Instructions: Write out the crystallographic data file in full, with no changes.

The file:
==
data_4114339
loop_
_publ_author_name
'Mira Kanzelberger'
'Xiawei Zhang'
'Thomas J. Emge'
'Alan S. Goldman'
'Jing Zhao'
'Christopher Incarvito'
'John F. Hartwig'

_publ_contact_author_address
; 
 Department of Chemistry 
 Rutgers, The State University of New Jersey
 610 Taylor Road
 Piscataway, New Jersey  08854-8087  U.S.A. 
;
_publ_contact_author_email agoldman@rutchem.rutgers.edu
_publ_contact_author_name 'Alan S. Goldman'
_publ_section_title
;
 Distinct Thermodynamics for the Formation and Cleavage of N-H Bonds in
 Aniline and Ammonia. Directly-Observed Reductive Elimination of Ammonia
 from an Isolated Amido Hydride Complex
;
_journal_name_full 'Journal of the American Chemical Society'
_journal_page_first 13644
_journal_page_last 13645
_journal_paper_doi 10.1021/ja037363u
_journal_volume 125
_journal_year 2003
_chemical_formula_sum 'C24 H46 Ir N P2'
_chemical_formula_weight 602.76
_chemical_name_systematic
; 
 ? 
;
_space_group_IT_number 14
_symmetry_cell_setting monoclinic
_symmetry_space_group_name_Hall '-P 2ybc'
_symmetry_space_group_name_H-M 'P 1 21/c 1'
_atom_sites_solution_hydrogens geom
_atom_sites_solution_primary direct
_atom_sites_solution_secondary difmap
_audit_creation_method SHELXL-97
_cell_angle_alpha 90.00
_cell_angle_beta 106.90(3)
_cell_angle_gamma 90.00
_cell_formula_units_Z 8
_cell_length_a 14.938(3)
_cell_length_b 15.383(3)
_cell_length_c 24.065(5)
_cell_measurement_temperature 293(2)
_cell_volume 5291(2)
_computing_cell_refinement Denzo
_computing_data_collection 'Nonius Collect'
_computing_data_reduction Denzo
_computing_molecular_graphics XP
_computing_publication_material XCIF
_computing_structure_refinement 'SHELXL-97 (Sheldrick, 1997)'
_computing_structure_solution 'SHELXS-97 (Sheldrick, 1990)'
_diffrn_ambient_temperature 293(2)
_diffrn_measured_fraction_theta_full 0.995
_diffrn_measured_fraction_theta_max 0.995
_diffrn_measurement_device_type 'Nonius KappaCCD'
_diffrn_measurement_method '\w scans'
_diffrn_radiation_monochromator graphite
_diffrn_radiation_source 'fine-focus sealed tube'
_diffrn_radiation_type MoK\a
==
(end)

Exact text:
data_4114339
loop_
_publ_author_name
'Mira Kanzelberger'
'Xiawei Zhang'
'Thomas J. Emge'
'Alan S. Goldman'
'Jing Zhao'
'Christopher Incarvito'
'John F. Hartwig'

_publ_contact_author_address
; 
 Department of Chemistry 
 Rutgers, The State University of New Jersey
 610 Taylor Road
 Piscataway, New Jersey  08854-8087  U.S.A. 
;
_publ_contact_author_email agoldman@rutchem.rutgers.edu
_publ_contact_author_name 'Alan S. Goldman'
_publ_section_title
;
 Distinct Thermodynamics for the Formation and Cleavage of N-H Bonds in
 Aniline and Ammonia. Directly-Observed Reductive Elimination of Ammonia
 from an Isolated Amido Hydride Complex
;
_journal_name_full 'Journal of the American Chemical Society'
_journal_page_first 13644
_journal_page_last 13645
_journal_paper_doi 10.1021/ja037363u
_journal_volume 125
_journal_year 2003
_chemical_formula_sum 'C24 H46 Ir N P2'
_chemical_formula_weight 602.76
_chemical_name_systematic
; 
 ? 
;
_space_group_IT_number 14
_symmetry_cell_setting monoclinic
_symmetry_space_group_name_Hall '-P 2ybc'
_symmetry_space_group_name_H-M 'P 1 21/c 1'
_atom_sites_solution_hydrogens geom
_atom_sites_solution_primary direct
_atom_sites_solution_secondary difmap
_audit_creation_method SHELXL-97
_cell_angle_alpha 90.00
_cell_angle_beta 106.90(3)
_cell_angle_gamma 90.00
_cell_formula_units_Z 8
_cell_length_a 14.938(3)
_cell_length_b 15.383(3)
_cell_length_c 24.065(5)
_cell_measurement_temperature 293(2)
_cell_volume 5291(2)
_computing_cell_refinement Denzo
_computing_data_collection 'Nonius Collect'
_computing_data_reduction Denzo
_computing_molecular_graphics XP
_computing_publication_material XCIF
_computing_structure_refinement 'SHELXL-97 (Sheldrick, 1997)'
_computing_structure_solution 'SHELXS-97 (Sheldrick, 1990)'
_diffrn_ambient_temperature 293(2)
_diffrn_measured_fraction_theta_full 0.995
_diffrn_measured_fraction_theta_max 0.995
_diffrn_measurement_device_type 'Nonius KappaCCD'
_diffrn_measurement_method '\w scans'
_diffrn_radiation_monochromator graphite
_diffrn_radiation_source 'fine-focus sealed tube'
_diffrn_radiation_type MoK\a